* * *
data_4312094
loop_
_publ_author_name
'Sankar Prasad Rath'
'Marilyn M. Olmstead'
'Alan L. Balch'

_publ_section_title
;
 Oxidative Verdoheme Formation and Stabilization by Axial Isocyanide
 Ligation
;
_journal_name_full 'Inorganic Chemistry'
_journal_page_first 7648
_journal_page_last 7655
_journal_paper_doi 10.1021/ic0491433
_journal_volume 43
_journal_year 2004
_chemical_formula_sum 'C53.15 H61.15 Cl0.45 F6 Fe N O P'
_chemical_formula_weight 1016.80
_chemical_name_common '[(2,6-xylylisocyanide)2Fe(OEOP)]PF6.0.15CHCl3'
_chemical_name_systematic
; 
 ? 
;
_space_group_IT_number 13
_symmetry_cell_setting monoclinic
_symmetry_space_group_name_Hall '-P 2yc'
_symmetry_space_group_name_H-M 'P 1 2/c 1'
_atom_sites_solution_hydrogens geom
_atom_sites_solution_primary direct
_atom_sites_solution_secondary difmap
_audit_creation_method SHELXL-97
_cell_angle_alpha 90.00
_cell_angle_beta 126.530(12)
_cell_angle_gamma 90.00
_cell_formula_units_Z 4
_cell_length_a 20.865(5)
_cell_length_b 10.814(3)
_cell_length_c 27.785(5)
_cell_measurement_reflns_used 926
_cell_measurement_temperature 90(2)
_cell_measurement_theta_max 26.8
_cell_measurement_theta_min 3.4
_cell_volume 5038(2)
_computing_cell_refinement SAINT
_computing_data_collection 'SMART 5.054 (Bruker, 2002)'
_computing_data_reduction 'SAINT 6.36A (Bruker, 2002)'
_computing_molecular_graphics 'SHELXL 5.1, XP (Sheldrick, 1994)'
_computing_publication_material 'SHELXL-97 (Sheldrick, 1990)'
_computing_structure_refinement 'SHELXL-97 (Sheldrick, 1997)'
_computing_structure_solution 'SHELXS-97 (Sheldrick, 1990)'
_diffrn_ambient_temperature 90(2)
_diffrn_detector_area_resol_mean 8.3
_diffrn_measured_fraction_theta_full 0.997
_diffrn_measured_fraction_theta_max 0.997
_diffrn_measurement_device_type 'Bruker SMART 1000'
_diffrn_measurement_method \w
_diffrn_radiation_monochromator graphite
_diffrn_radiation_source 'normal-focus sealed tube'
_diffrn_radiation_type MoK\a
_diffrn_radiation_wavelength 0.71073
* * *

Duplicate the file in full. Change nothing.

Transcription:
data_4312094
loop_
_publ_author_name
'Sankar Prasad Rath'
'Marilyn M. Olmstead'
'Alan L. Balch'

_publ_section_title
;
 Oxidative Verdoheme Formation and Stabilization by Axial Isocyanide
 Ligation
;
_journal_name_full 'Inorganic Chemistry'
_journal_page_first 7648
_journal_page_last 7655
_journal_paper_doi 10.1021/ic0491433
_journal_volume 43
_journal_year 2004
_chemical_formula_sum 'C53.15 H61.15 Cl0.45 F6 Fe N O P'
_chemical_formula_weight 1016.80
_chemical_name_common '[(2,6-xylylisocyanide)2Fe(OEOP)]PF6.0.15CHCl3'
_chemical_name_systematic
; 
 ? 
;
_space_group_IT_number 13
_symmetry_cell_setting monoclinic
_symmetry_space_group_name_Hall '-P 2yc'
_symmetry_space_group_name_H-M 'P 1 2/c 1'
_atom_sites_solution_hydrogens geom
_atom_sites_solution_primary direct
_atom_sites_solution_secondary difmap
_audit_creation_method SHELXL-97
_cell_angle_alpha 90.00
_cell_angle_beta 126.530(12)
_cell_angle_gamma 90.00
_cell_formula_units_Z 4
_cell_length_a 20.865(5)
_cell_length_b 10.814(3)
_cell_length_c 27.785(5)
_cell_measurement_reflns_used 926
_cell_measurement_temperature 90(2)
_cell_measurement_theta_max 26.8
_cell_measurement_theta_min 3.4
_cell_volume 5038(2)
_computing_cell_refinement SAINT
_computing_data_collection 'SMART 5.054 (Bruker, 2002)'
_computing_data_reduction 'SAINT 6.36A (Bruker, 2002)'
_computing_molecular_graphics 'SHELXL 5.1, XP (Sheldrick, 1994)'
_computing_publication_material 'SHELXL-97 (Sheldrick, 1990)'
_computing_structure_refinement 'SHELXL-97 (Sheldrick, 1997)'
_computing_structure_solution 'SHELXS-97 (Sheldrick, 1990)'
_diffrn_ambient_temperature 90(2)
_diffrn_detector_area_resol_mean 8.3
_diffrn_measured_fraction_theta_full 0.997
_diffrn_measured_fraction_theta_max 0.997
_diffrn_measurement_device_type 'Bruker SMART 1000'
_diffrn_measurement_method \w
_diffrn_radiation_monochromator graphite
_diffrn_radiation_source 'normal-focus sealed tube'
_diffrn_radiation_type MoK\a
_diffrn_radiation_wavelength 0.71073